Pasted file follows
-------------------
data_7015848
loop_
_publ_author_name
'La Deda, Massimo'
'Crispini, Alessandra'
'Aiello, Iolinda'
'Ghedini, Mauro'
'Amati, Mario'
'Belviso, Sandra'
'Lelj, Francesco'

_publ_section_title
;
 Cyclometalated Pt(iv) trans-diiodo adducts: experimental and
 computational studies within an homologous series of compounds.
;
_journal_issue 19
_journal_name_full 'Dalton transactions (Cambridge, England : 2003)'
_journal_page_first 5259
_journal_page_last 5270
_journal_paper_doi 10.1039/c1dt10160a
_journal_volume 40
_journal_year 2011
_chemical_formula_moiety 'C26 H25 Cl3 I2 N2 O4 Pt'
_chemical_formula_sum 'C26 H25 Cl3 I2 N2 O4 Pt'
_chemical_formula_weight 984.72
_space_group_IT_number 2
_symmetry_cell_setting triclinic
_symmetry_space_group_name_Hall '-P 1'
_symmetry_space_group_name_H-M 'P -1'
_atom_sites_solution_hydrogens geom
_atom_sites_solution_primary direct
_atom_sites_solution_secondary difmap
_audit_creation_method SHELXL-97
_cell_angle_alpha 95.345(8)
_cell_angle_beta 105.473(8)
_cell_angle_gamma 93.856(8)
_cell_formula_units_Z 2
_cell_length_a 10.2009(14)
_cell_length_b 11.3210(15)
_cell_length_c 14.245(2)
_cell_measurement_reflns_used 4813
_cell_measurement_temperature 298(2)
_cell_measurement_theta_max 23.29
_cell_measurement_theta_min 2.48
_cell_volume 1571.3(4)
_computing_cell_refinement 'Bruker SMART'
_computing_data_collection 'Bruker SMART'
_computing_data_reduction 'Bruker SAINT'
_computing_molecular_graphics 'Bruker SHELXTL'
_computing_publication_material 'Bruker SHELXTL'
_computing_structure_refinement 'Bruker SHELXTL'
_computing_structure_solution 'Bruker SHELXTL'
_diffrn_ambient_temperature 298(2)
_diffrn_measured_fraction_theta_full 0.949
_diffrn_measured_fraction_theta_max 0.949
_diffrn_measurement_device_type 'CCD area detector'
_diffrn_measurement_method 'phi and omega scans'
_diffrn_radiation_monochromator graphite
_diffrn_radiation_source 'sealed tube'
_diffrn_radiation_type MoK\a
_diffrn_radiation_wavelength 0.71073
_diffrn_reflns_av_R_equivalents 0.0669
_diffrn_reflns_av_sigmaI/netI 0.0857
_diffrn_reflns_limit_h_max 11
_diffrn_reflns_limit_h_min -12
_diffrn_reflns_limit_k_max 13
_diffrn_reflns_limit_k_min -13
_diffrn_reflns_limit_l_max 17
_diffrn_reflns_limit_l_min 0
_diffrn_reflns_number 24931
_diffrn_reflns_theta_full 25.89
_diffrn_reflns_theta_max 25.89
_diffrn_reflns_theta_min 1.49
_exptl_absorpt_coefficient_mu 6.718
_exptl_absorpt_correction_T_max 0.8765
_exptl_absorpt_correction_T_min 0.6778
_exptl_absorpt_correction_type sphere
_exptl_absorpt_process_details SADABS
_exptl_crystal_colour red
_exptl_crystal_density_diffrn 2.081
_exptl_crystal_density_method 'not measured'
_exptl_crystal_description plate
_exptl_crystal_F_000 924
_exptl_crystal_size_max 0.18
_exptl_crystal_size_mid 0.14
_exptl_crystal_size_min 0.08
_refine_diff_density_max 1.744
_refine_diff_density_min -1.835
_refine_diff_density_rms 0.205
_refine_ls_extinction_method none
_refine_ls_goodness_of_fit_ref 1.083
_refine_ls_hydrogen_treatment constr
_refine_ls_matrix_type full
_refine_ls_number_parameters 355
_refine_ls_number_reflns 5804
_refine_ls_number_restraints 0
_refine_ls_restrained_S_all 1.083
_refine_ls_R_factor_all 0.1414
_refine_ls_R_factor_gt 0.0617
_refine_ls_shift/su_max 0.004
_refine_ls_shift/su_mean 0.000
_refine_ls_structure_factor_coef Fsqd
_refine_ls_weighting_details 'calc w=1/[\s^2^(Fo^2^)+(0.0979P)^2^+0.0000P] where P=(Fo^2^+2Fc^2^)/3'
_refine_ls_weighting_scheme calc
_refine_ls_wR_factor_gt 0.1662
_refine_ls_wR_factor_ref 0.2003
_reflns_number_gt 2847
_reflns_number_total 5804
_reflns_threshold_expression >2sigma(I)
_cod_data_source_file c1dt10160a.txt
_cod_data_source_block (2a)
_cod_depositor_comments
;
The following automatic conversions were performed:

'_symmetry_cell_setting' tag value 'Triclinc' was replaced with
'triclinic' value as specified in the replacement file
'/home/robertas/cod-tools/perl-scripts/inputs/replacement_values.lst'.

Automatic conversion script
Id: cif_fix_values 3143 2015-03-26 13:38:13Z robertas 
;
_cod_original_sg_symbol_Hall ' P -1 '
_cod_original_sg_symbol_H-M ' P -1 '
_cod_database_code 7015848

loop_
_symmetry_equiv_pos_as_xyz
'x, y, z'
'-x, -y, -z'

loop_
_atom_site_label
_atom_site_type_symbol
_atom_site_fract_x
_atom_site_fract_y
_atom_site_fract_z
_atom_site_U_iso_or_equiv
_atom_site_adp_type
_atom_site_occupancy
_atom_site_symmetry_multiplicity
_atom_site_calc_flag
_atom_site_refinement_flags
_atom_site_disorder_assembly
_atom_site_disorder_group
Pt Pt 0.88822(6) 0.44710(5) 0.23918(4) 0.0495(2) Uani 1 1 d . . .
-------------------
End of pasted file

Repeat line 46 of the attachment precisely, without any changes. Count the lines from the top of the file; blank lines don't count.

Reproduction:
_computing_cell_refinement 'Bruker SMART'